ALBANY – When the addiction recovery support personnel at The Change Center speak, they’re speaking from experience.

So when Jeff Breedlove, chief of communications and policy for the Georgia Council on Substance Abuse, kicked off a statewide tour of organizations that aid in recovery from drug and alcohol recovery, he started at the center in downtown Albany.

The Change Center offers non-clinical, peer-led activities to help people looking to stay clean. Employees, including program director Kathryn Newcomb, are themselves recovering from addiction.

Breedlove also speaks from experience, as three years ago he was fired from his position as chief of staff to a DeKalb County Commission member after his arrest and admission of his addiction to crack cocaine.

“It almost killed me,” said Breedlove, who spoke to a gathering of Change Center employees and local elected officials on Wednesday at the Pine Avenue facility. “The thing that almost killed more than the drug is the stigma behind the disease. (But) it changed my life and it saved my life.”

The stigma he referred to leads people to deny their addiction and makes them reluctant to seek treatment.

“More people are dying from the disease of addiction than any other disease in the country,” he said. “That’s the message, (that) there’s this reality of an epidemic across the state.”

In Georgia, 2 million people, including addicts and their friends and families, are depending on recovery efforts. Breedlove said he hopes to have similar meetings in the other 158 Georgia counties to rally local governments to bring the issue to the attention of state and federal lawmakers.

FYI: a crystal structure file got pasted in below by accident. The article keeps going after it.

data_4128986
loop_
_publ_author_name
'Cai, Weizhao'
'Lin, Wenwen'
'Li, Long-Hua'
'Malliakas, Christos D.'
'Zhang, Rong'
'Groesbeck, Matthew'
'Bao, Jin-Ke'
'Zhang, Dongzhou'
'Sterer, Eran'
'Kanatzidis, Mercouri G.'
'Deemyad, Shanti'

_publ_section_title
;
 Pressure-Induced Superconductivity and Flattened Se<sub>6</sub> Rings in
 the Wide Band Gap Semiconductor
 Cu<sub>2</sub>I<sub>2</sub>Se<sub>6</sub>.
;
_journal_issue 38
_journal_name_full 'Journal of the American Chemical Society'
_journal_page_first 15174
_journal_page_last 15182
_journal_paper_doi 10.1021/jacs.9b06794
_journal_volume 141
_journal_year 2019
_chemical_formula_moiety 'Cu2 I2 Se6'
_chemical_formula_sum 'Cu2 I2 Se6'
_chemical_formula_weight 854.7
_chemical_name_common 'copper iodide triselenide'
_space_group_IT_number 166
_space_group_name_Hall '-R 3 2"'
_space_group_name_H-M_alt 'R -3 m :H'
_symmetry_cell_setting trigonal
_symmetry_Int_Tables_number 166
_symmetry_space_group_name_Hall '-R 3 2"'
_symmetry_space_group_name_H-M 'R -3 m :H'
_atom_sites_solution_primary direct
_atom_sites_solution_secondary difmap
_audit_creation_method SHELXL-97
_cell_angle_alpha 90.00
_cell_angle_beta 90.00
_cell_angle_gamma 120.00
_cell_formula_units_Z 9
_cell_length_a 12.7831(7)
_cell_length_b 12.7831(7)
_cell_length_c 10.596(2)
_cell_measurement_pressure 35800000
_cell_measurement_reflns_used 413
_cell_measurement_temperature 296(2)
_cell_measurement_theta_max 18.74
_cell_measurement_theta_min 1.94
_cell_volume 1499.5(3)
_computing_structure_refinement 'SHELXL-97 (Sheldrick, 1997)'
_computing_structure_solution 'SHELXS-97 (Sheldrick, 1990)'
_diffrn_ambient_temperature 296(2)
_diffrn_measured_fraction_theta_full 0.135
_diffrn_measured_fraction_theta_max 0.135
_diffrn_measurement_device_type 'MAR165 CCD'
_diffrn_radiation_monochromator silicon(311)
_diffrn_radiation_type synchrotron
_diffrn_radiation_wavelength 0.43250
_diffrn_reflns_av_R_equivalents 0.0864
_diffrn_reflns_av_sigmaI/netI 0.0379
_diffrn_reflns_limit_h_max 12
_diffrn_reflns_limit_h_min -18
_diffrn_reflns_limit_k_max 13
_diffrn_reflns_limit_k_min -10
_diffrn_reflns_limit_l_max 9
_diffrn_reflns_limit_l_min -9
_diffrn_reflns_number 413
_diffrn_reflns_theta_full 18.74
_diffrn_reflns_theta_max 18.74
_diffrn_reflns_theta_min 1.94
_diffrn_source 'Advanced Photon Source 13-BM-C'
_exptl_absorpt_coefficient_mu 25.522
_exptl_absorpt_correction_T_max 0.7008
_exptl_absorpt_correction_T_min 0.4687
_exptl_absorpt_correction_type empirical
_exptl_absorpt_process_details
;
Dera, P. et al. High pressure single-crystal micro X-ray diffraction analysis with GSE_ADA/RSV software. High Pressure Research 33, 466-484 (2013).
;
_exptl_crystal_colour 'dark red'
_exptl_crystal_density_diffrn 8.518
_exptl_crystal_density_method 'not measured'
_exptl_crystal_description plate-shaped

“It’s important for elected officials to know that when they’re making budgets,” he said.

Breedlove said that he was fortunate in that he was able to receive treatment at an expensive facility. That’s not the reality for most Georgians. That is one reason he made his first stop in southwest Georgia, where resources are more limited than they are in the more economically vibrant Atlanta area.

“We deliberately started here,” he said. “One of the reasons we literally started here is because of how awesome The Change Center is.”

Daniel Fleuren, outreach coordinator at center, told the audience that he got a second chance at life in Albany. A Florida native, Fleuren said he entered substance abuse treatment in Albany two and a half years ago.

“I had that one more chance as well,” he said. “It’s allowed me to be the person I always wanted to be.”

Fleuren said he registered to vote for the first time in years in 2019 and purchased his first car.

“The state that used to think the greatest thing for me was to incarcerate me is now employing me,” he said. “A place like The Change Center gives people who don’t have a job or don’t have this or that a place to come hang out and talk to other people (who’ve been through similar circumstances).”

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